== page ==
Mohamed El Baradei cautioned on Monday that as many as 30 nations could rapidly develop nuclear weapons. The International Atomic Energy Agency chief warned that countries are “hedging their bets” by developing peaceful nuclear programs that could provide the necessary technology and material for weaponization.
The warning came amid heightened fears that North Korea’s nuclear test explosion and Iran’s defiance of a U.N. Security Council demand that it suspend uranium enrichment could spark a new arms race, particularly among Asian and Middle Eastern states.
El Baradei did not single out any country but was clearly alluding to Iran and other nations that are working to develop uranium enrichment capability, such as Brazil.
Other countries, including Australia, Argentina and South Africa, have recently announced that they are considering developing enrichment programs to be able to sell fuel to states that want to generate electricity with nuclear reactors.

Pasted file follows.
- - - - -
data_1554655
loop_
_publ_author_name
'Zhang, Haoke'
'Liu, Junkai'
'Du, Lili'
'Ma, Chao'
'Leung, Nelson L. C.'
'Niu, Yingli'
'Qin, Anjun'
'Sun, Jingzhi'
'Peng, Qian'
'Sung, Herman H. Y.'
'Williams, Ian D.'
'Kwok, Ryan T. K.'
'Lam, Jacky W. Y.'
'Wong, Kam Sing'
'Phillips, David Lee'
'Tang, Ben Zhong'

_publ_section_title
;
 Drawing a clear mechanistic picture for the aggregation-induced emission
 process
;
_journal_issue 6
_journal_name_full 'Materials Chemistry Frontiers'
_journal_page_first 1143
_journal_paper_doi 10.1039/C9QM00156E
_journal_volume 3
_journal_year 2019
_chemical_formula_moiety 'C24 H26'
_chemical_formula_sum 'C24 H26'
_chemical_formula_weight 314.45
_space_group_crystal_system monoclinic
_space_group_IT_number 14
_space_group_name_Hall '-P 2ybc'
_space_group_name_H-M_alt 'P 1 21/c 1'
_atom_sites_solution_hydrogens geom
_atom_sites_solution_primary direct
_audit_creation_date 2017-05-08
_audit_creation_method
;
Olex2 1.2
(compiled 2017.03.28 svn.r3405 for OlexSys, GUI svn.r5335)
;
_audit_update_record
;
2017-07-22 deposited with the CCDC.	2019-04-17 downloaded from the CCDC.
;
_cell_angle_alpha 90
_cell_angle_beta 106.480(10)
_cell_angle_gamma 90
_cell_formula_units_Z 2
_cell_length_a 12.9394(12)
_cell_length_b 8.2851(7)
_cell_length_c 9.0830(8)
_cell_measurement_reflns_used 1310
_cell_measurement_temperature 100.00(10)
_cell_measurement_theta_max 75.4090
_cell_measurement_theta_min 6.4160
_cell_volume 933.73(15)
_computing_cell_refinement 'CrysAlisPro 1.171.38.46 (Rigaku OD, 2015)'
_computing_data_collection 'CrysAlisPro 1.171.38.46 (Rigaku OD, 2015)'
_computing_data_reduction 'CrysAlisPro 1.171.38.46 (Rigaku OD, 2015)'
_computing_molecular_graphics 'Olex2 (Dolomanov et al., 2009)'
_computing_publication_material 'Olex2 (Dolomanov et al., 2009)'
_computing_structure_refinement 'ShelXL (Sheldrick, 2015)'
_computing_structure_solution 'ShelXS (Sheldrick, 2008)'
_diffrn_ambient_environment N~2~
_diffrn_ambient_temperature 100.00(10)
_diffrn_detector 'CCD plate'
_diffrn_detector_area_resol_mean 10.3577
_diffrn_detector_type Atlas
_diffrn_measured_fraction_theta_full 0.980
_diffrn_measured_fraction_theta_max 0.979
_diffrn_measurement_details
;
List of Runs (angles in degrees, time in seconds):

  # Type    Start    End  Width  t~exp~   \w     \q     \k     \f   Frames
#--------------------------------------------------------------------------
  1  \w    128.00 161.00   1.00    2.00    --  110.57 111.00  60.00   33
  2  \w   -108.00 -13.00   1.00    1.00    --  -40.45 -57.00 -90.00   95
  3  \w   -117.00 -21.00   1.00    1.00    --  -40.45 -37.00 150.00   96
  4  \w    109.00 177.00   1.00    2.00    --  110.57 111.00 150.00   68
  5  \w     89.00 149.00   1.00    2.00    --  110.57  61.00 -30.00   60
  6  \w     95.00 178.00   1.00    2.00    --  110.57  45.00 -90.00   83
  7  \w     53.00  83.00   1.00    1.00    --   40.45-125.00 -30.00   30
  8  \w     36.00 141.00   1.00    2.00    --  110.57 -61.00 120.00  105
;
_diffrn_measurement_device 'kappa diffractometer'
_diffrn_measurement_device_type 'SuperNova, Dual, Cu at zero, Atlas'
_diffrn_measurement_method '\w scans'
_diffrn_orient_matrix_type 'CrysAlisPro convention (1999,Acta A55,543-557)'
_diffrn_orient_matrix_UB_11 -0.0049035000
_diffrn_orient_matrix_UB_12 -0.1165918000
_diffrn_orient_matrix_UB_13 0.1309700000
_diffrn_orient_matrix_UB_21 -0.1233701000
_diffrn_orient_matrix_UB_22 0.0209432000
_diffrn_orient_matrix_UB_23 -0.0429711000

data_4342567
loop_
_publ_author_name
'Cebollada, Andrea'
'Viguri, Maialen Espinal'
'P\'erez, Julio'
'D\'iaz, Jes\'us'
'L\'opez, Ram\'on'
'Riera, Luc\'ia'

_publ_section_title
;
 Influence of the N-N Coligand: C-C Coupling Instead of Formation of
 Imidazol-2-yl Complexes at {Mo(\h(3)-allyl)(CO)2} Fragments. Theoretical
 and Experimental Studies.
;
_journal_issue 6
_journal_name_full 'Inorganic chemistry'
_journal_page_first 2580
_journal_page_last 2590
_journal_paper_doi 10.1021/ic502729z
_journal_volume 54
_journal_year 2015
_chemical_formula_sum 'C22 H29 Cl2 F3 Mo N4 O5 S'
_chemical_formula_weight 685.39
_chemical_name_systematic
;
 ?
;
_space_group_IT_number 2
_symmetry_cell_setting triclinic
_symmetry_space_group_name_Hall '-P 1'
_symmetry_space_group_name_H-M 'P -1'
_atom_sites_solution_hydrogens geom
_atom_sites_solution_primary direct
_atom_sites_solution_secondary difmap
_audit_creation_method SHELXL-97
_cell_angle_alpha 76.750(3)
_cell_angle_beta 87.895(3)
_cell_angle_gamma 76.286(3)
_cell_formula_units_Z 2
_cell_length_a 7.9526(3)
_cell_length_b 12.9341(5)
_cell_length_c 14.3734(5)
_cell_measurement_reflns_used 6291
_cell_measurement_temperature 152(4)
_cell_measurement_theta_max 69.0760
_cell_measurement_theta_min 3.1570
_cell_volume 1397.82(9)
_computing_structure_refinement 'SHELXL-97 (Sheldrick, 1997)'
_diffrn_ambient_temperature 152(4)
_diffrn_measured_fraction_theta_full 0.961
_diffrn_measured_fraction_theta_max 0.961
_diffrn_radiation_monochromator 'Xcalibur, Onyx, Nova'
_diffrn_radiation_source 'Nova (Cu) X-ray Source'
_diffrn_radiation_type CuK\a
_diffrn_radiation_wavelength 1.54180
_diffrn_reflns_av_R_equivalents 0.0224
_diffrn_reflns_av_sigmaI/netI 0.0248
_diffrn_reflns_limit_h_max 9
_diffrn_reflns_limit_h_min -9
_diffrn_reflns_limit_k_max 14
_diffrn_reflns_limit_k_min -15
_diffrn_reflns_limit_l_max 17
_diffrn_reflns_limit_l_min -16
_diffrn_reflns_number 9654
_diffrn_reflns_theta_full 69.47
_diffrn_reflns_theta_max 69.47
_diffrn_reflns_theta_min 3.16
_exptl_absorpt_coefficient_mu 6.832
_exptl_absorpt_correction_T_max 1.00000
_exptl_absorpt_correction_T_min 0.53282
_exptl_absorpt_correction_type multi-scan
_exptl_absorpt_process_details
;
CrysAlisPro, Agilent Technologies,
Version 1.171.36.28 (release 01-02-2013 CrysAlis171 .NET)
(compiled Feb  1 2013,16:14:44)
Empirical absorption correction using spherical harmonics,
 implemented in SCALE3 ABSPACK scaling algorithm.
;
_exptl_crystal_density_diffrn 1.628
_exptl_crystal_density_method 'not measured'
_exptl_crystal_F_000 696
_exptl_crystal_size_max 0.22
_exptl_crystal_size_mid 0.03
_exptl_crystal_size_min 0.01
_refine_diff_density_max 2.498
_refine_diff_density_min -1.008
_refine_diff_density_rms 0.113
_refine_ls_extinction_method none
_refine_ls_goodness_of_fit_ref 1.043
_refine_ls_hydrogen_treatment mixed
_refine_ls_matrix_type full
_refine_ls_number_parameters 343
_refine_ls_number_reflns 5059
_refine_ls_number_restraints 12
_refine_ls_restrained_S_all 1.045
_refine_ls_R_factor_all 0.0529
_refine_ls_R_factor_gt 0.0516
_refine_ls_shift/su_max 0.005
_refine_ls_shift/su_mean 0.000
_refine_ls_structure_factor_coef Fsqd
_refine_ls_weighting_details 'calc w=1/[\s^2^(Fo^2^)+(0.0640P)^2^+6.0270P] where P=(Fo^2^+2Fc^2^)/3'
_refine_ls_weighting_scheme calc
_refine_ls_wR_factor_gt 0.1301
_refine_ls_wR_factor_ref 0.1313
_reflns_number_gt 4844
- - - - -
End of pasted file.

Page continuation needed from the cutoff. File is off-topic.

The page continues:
Canada, Germany, Sweden, Belgium, Switzerland, Taiwan, Spain, Hungary, the Czech Republic, Slovakia and Lithuania are among nations that either have the means to produce weapons-grade uranium if they choose, could quickly assemble such technology, or could use plutonium waste for weaponization. All are committed to relying on conventional weaponry, and there is no suggestion they want to use their programs for arms.